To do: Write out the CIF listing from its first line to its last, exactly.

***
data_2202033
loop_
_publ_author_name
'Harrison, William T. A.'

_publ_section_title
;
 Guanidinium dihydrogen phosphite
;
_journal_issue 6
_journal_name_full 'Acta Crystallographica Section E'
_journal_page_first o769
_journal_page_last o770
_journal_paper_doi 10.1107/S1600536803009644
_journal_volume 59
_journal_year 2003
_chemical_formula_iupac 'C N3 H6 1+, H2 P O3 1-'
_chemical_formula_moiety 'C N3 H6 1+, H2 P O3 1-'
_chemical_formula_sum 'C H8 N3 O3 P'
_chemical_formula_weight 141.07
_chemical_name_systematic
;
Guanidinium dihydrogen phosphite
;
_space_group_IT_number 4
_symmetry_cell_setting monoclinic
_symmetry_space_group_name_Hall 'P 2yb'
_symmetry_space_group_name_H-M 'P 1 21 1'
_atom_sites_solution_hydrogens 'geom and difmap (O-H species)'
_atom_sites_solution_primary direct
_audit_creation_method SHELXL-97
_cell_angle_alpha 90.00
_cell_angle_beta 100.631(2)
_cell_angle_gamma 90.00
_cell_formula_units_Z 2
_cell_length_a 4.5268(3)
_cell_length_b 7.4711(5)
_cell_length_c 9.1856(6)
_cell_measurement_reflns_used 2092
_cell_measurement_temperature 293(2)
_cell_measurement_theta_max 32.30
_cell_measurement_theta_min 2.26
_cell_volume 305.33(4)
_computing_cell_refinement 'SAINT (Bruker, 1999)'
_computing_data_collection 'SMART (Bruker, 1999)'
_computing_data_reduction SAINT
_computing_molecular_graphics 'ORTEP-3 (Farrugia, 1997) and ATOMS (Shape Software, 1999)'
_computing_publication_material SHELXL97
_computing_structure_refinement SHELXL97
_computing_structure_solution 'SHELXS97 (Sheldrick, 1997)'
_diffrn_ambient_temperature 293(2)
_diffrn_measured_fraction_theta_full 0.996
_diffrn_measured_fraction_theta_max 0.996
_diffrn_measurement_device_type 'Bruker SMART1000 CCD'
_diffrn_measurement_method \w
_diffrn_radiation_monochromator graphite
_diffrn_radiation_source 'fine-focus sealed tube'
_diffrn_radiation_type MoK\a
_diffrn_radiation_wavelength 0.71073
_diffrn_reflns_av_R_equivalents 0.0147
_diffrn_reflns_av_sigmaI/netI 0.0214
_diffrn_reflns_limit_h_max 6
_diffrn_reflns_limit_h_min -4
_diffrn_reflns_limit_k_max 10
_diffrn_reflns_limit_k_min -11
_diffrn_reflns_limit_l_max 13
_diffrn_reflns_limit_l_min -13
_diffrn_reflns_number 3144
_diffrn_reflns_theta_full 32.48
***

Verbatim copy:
data_2202033
loop_
_publ_author_name
'Harrison, William T. A.'

_publ_section_title
;
 Guanidinium dihydrogen phosphite
;
_journal_issue 6
_journal_name_full 'Acta Crystallographica Section E'
_journal_page_first o769
_journal_page_last o770
_journal_paper_doi 10.1107/S1600536803009644
_journal_volume 59
_journal_year 2003
_chemical_formula_iupac 'C N3 H6 1+, H2 P O3 1-'
_chemical_formula_moiety 'C N3 H6 1+, H2 P O3 1-'
_chemical_formula_sum 'C H8 N3 O3 P'
_chemical_formula_weight 141.07
_chemical_name_systematic
;
Guanidinium dihydrogen phosphite
;
_space_group_IT_number 4
_symmetry_cell_setting monoclinic
_symmetry_space_group_name_Hall 'P 2yb'
_symmetry_space_group_name_H-M 'P 1 21 1'
_atom_sites_solution_hydrogens 'geom and difmap (O-H species)'
_atom_sites_solution_primary direct
_audit_creation_method SHELXL-97
_cell_angle_alpha 90.00
_cell_angle_beta 100.631(2)
_cell_angle_gamma 90.00
_cell_formula_units_Z 2
_cell_length_a 4.5268(3)
_cell_length_b 7.4711(5)
_cell_length_c 9.1856(6)
_cell_measurement_reflns_used 2092
_cell_measurement_temperature 293(2)
_cell_measurement_theta_max 32.30
_cell_measurement_theta_min 2.26
_cell_volume 305.33(4)
_computing_cell_refinement 'SAINT (Bruker, 1999)'
_computing_data_collection 'SMART (Bruker, 1999)'
_computing_data_reduction SAINT
_computing_molecular_graphics 'ORTEP-3 (Farrugia, 1997) and ATOMS (Shape Software, 1999)'
_computing_publication_material SHELXL97
_computing_structure_refinement SHELXL97
_computing_structure_solution 'SHELXS97 (Sheldrick, 1997)'
_diffrn_ambient_temperature 293(2)
_diffrn_measured_fraction_theta_full 0.996
_diffrn_measured_fraction_theta_max 0.996
_diffrn_measurement_device_type 'Bruker SMART1000 CCD'
_diffrn_measurement_method \w
_diffrn_radiation_monochromator graphite
_diffrn_radiation_source 'fine-focus sealed tube'
_diffrn_radiation_type MoK\a
_diffrn_radiation_wavelength 0.71073
_diffrn_reflns_av_R_equivalents 0.0147
_diffrn_reflns_av_sigmaI/netI 0.0214
_diffrn_reflns_limit_h_max 6
_diffrn_reflns_limit_h_min -4
_diffrn_reflns_limit_k_max 10
_diffrn_reflns_limit_k_min -11
_diffrn_reflns_limit_l_max 13
_diffrn_reflns_limit_l_min -13
_diffrn_reflns_number 3144
_diffrn_reflns_theta_full 32.48